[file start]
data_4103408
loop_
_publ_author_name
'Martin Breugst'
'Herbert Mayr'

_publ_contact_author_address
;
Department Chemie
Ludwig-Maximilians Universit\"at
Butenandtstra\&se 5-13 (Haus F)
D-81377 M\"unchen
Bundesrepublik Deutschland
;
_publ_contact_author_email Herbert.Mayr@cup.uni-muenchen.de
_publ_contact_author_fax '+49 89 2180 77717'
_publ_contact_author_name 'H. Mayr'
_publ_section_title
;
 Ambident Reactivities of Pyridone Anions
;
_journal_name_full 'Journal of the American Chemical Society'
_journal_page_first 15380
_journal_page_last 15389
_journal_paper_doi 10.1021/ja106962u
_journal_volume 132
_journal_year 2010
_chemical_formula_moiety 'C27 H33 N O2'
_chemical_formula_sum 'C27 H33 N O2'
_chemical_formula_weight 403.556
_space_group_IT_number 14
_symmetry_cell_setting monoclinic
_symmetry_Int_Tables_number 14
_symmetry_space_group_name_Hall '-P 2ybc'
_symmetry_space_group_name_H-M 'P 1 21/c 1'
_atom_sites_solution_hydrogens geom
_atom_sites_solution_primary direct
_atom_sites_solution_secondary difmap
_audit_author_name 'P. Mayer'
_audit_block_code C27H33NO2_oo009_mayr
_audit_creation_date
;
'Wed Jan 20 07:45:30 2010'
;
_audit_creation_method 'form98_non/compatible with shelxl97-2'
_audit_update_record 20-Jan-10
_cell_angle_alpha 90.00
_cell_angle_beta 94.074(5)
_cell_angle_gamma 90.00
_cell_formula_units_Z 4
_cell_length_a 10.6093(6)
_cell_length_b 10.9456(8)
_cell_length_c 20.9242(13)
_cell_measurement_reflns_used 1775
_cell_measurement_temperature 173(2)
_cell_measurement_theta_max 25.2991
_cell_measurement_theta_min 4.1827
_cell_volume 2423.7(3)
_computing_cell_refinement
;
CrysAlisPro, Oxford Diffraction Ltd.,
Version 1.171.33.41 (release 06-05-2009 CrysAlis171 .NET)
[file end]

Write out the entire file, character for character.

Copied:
data_4103408
loop_
_publ_author_name
'Martin Breugst'
'Herbert Mayr'

_publ_contact_author_address
;
Department Chemie
Ludwig-Maximilians Universit\"at
Butenandtstra\&se 5-13 (Haus F)
D-81377 M\"unchen
Bundesrepublik Deutschland
;
_publ_contact_author_email Herbert.Mayr@cup.uni-muenchen.de
_publ_contact_author_fax '+49 89 2180 77717'
_publ_contact_author_name 'H. Mayr'
_publ_section_title
;
 Ambident Reactivities of Pyridone Anions
;
_journal_name_full 'Journal of the American Chemical Society'
_journal_page_first 15380
_journal_page_last 15389
_journal_paper_doi 10.1021/ja106962u
_journal_volume 132
_journal_year 2010
_chemical_formula_moiety 'C27 H33 N O2'
_chemical_formula_sum 'C27 H33 N O2'
_chemical_formula_weight 403.556
_space_group_IT_number 14
_symmetry_cell_setting monoclinic
_symmetry_Int_Tables_number 14
_symmetry_space_group_name_Hall '-P 2ybc'
_symmetry_space_group_name_H-M 'P 1 21/c 1'
_atom_sites_solution_hydrogens geom
_atom_sites_solution_primary direct
_atom_sites_solution_secondary difmap
_audit_author_name 'P. Mayer'
_audit_block_code C27H33NO2_oo009_mayr
_audit_creation_date
;
'Wed Jan 20 07:45:30 2010'
;
_audit_creation_method 'form98_non/compatible with shelxl97-2'
_audit_update_record 20-Jan-10
_cell_angle_alpha 90.00
_cell_angle_beta 94.074(5)
_cell_angle_gamma 90.00
_cell_formula_units_Z 4
_cell_length_a 10.6093(6)
_cell_length_b 10.9456(8)
_cell_length_c 20.9242(13)
_cell_measurement_reflns_used 1775
_cell_measurement_temperature 173(2)
_cell_measurement_theta_max 25.2991
_cell_measurement_theta_min 4.1827
_cell_volume 2423.7(3)
_computing_cell_refinement
;
CrysAlisPro, Oxford Diffraction Ltd.,
Version 1.171.33.41 (release 06-05-2009 CrysAlis171 .NET)